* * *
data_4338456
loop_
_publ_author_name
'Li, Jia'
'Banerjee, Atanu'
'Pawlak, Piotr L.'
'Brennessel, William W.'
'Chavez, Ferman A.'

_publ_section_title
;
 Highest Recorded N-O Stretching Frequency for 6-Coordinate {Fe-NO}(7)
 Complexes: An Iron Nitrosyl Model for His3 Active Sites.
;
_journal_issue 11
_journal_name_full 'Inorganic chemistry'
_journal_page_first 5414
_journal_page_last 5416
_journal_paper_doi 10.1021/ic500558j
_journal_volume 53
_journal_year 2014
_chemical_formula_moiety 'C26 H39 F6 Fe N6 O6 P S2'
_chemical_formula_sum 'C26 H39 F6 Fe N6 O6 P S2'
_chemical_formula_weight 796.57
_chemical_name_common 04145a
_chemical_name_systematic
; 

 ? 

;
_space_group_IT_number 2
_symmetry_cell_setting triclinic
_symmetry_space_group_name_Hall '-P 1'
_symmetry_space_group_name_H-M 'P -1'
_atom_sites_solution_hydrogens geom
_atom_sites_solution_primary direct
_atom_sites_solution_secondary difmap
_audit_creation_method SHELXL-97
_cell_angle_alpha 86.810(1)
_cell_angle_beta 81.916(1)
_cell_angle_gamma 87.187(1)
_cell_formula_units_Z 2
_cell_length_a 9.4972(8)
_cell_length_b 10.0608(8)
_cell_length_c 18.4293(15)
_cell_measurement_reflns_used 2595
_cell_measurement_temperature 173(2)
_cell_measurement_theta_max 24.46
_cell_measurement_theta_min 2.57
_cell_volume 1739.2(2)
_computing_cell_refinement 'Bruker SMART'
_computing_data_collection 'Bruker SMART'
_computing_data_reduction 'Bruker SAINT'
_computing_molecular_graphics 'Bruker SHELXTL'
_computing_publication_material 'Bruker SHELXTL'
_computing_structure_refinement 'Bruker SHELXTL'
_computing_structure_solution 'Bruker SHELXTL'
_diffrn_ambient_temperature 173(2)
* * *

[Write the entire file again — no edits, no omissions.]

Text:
data_4338456
loop_
_publ_author_name
'Li, Jia'
'Banerjee, Atanu'
'Pawlak, Piotr L.'
'Brennessel, William W.'
'Chavez, Ferman A.'

_publ_section_title
;
 Highest Recorded N-O Stretching Frequency for 6-Coordinate {Fe-NO}(7)
 Complexes: An Iron Nitrosyl Model for His3 Active Sites.
;
_journal_issue 11
_journal_name_full 'Inorganic chemistry'
_journal_page_first 5414
_journal_page_last 5416
_journal_paper_doi 10.1021/ic500558j
_journal_volume 53
_journal_year 2014
_chemical_formula_moiety 'C26 H39 F6 Fe N6 O6 P S2'
_chemical_formula_sum 'C26 H39 F6 Fe N6 O6 P S2'
_chemical_formula_weight 796.57
_chemical_name_common 04145a
_chemical_name_systematic
; 

 ? 

;
_space_group_IT_number 2
_symmetry_cell_setting triclinic
_symmetry_space_group_name_Hall '-P 1'
_symmetry_space_group_name_H-M 'P -1'
_atom_sites_solution_hydrogens geom
_atom_sites_solution_primary direct
_atom_sites_solution_secondary difmap
_audit_creation_method SHELXL-97
_cell_angle_alpha 86.810(1)
_cell_angle_beta 81.916(1)
_cell_angle_gamma 87.187(1)
_cell_formula_units_Z 2
_cell_length_a 9.4972(8)
_cell_length_b 10.0608(8)
_cell_length_c 18.4293(15)
_cell_measurement_reflns_used 2595
_cell_measurement_temperature 173(2)
_cell_measurement_theta_max 24.46
_cell_measurement_theta_min 2.57
_cell_volume 1739.2(2)
_computing_cell_refinement 'Bruker SMART'
_computing_data_collection 'Bruker SMART'
_computing_data_reduction 'Bruker SAINT'
_computing_molecular_graphics 'Bruker SHELXTL'
_computing_publication_material 'Bruker SHELXTL'
_computing_structure_refinement 'Bruker SHELXTL'
_computing_structure_solution 'Bruker SHELXTL'
_diffrn_ambient_temperature 173(2)